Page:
NVIDIA announced the GeForce GTX 1070 Ti performance-segment graphics card last week; today, the reviews are going live. The GTX 1070 Ti is NVIDIA's latest (and probably final) implementation of "Pascal". It's been close to 18 months since the NVIDIA "Pascal" GPU architecture made its debut with the GeForce GTX 1080, back in May 2016. It enjoyed virtually zero competition from AMD for the most part, which took another 14 months to come up with something that could compete with the GTX 1080 and GTX 1070 with the RX Vega 64 and RX Vega 56, respectively. The enthusiast-segment GTX 1080 Ti and TITAN Xp remain unchallenged. NVIDIA may have erred in differentiating the GTX 1070 from its bigger sibling.
The GeForce GTX 1070 Ti is designed to fill the performance gap between the GTX 1070 and GTX 1080, but by being closer to the GTX 1080 than just halfway. This is probably needed for it to outperform the RX Vega 56. While the GTX 1070 lacks a quarter of the 20 "Pascal" streaming multiprocessors (each worth 128 CUDA cores), the GTX 1070 Ti lacks just one. This takes its CUDA core count all the way up to 2,432, which is just 128 fewer than the 2,560 of the GTX 1080, a staggering 512 more than the 1,920 of the GTX 1070.
In order not to make the GTX 1070 Ti "too good," NVIDIA carried over the memory setup of the GTX 1070. You get 8 GB of older GDDR5 memory ticking at 8.00 GHz, which churns out 256 GB/s of memory bandwidth; in contrast to the newer 10 GHz GDDR5X memory on the GTX 1080 (320 GB/s) and faster 11 GHz memory on the GTX 1080 refresh (352 GB/s). The clock speeds are another interesting mix. The GTX 1070 Ti has the base clock of the GTX 1080, but the boost clock of the GTX 1070. So the GPU Boost multipliers are rather restrained. These, coupled with the inherently better energy efficiency of the "Pascal" architecture compared to AMD "Vega," make for an interesting answer by NVIDIA to AMD's latest challenge.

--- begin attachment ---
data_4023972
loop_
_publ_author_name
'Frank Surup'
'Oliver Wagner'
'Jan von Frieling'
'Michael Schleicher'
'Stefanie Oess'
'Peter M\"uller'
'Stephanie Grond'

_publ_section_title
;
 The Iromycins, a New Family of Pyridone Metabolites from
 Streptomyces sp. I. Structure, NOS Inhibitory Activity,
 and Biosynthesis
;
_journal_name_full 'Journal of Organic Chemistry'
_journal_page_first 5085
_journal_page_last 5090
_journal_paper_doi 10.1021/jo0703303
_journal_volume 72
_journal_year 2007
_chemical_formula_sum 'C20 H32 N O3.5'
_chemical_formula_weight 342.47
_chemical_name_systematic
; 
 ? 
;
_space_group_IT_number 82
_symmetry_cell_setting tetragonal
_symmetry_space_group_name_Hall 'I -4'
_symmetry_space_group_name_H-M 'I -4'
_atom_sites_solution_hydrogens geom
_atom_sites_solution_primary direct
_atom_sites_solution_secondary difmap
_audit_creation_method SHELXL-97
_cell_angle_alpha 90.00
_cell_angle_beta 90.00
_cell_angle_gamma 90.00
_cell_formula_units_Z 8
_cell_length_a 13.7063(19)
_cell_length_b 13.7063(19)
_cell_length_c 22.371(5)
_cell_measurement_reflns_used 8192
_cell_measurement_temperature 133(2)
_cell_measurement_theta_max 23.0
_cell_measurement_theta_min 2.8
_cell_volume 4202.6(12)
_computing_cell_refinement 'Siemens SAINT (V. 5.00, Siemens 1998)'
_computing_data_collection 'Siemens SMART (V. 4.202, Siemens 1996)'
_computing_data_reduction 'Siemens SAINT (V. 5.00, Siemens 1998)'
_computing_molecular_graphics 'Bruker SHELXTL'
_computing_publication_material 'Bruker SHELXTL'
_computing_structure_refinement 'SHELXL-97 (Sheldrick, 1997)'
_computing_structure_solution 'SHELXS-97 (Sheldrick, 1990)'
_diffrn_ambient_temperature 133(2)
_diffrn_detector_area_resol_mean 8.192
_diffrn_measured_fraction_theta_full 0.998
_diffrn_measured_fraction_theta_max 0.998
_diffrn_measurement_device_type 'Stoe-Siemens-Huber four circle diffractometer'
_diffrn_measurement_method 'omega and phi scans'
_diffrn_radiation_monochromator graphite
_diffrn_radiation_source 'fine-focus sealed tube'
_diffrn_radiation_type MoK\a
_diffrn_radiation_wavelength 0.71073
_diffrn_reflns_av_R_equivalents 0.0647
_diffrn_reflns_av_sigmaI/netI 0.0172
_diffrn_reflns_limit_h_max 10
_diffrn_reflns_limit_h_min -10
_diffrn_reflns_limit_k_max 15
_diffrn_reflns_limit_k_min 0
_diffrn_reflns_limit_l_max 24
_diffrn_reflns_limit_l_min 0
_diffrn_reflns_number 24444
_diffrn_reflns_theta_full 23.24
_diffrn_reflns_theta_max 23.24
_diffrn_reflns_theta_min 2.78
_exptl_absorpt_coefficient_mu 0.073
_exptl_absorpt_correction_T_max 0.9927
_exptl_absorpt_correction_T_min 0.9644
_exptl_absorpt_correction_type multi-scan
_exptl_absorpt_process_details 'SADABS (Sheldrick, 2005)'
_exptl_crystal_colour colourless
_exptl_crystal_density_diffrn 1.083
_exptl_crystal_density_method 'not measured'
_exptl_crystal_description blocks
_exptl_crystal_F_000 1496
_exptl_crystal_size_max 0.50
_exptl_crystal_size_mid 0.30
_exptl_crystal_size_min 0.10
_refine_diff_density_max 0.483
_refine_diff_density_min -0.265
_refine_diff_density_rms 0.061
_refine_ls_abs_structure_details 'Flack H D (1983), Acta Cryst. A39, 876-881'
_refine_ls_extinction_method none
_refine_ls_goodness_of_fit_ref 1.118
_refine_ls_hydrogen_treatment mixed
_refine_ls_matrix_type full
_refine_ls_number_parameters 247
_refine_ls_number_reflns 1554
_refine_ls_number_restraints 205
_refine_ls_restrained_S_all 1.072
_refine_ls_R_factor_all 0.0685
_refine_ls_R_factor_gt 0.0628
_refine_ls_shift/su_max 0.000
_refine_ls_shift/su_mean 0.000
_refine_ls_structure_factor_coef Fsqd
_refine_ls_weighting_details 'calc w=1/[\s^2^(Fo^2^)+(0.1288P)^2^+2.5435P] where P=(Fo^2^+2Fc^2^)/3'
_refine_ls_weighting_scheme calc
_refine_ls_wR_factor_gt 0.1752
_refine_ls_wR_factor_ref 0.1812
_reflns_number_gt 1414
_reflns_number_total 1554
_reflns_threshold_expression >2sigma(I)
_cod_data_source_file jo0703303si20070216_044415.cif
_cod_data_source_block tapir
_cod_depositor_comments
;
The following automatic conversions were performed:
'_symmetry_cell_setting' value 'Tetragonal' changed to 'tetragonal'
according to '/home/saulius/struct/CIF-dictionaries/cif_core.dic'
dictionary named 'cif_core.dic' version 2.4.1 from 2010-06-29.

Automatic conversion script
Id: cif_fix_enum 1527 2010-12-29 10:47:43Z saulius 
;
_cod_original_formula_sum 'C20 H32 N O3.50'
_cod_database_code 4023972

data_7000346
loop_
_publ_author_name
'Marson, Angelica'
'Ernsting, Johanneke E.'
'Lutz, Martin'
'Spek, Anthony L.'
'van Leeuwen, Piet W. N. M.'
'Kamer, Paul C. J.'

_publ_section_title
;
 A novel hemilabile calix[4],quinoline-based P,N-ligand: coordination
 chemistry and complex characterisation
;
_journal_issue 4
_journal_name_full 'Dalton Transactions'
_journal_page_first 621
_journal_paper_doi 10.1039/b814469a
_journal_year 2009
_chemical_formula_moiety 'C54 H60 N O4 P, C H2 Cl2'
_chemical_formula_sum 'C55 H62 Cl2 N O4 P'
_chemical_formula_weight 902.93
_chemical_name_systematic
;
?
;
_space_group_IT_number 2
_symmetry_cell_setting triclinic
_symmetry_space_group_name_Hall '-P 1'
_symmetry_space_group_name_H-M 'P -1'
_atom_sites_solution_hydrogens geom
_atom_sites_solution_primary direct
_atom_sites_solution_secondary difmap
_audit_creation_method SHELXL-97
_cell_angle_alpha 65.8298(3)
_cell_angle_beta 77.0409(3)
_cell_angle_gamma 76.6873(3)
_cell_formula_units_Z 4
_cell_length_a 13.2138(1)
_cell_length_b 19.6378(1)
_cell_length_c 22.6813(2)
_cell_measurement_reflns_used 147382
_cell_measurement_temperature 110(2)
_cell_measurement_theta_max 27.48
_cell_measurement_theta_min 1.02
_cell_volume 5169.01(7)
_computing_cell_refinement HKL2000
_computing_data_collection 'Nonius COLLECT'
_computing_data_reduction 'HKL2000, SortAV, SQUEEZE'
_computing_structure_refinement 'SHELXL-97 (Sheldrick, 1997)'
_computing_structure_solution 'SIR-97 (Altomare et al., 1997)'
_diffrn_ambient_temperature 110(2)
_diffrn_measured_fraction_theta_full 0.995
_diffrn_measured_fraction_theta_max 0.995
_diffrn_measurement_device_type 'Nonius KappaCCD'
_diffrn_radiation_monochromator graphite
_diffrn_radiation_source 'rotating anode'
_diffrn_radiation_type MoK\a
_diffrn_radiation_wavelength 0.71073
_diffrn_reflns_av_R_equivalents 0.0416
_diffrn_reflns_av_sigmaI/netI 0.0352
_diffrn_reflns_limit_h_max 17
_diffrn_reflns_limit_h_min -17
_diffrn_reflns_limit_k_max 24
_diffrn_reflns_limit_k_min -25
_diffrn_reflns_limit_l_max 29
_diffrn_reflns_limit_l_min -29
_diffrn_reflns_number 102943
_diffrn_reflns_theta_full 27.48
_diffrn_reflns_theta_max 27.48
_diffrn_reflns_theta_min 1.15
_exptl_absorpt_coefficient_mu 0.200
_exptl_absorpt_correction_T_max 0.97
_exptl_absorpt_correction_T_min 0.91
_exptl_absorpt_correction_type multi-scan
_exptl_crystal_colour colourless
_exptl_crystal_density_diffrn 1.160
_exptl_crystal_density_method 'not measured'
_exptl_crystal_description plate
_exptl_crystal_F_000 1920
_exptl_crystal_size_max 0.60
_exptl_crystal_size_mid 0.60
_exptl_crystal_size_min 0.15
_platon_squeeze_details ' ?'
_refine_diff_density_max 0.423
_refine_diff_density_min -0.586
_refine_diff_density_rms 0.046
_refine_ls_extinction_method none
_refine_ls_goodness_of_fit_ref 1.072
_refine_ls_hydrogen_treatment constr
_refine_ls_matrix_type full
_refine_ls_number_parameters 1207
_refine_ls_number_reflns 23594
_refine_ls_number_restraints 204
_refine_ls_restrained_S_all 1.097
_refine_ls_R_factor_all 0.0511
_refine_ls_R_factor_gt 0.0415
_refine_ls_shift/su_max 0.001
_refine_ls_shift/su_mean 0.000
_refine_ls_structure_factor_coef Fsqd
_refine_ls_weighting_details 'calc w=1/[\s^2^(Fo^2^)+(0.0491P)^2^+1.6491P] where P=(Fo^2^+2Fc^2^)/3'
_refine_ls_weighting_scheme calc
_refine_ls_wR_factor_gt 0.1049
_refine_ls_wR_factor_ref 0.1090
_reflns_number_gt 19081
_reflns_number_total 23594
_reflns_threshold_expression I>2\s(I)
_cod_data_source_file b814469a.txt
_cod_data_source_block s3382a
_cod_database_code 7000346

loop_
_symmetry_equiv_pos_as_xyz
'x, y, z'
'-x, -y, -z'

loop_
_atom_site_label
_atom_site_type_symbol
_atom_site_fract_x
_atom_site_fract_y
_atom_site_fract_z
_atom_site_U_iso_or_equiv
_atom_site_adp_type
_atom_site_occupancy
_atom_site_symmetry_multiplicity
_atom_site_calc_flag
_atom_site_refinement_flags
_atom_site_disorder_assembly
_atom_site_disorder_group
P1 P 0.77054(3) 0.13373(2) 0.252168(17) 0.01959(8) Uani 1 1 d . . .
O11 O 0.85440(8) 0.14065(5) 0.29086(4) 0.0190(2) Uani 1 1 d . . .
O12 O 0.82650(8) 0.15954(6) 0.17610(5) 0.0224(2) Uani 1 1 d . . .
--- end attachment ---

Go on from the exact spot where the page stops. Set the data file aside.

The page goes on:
In this review, we're taking a look at the MSI GeForce GTX 1070 Ti Gaming. One would expect this card to come with factory-overclocked speeds that put the GTX 1080 to shame, but unfortunately, NVIDIA has forbidden factory overclocking. You still get MSI's highest-grade Twin Frozr VI cooling solution, and a high-quality PCB, which will hopefully result in good manually overclocked speeds.
|GTX 980 Ti||$390||2816||96||1000 MHz||1075 MHz||1750 MHz||GM200||8000M||6 GB, GDDR5, 384-bit|
|R9 Fury X||$380||4096||64||1050 MHz||N/A||500 MHz||Fiji||8900M||4 GB, HBM, 4096-bit|
|GTX 1070||$400||1920||64||1506 MHz||1683 MHz||2002 MHz||GP104||7200M||8 GB, GDDR5, 256-bit|
|RX Vega 56||$400||3584||64||1156 MHz||1471 MHz||800 MHz||Vega 10||12500M||8 GB, HBM2, 2048-bit|
|GTX 1070 Ti||$450||2432||64||1607 MHz||1683 MHz||2000 MHz||GP104||7200M||8 GB, GDDR5, 256-bit|
|MSI GTX 1070 Ti Gaming||$490||2432||64||1607 MHz||1683 MHz||2000 MHz||GP104||7200M||8 GB, GDDR5, 256-bit|
|GTX 1080||$500||2560||64||1607 MHz||1733 MHz||1251 MHz||GP104||7200M||8 GB, GDDR5X, 256-bit|
|RX Vega 64||$500||4096||64||1247 MHz||1546 MHz||953 MHz||Vega 10||12500M||8 GB, HBM2, 2048-bit|
|GTX 1080 Ti||$720||3584||88||1481 MHz||1582 MHz||1376 MHz||GP102||12000M||11 GB, GDDR5X, 352-bit|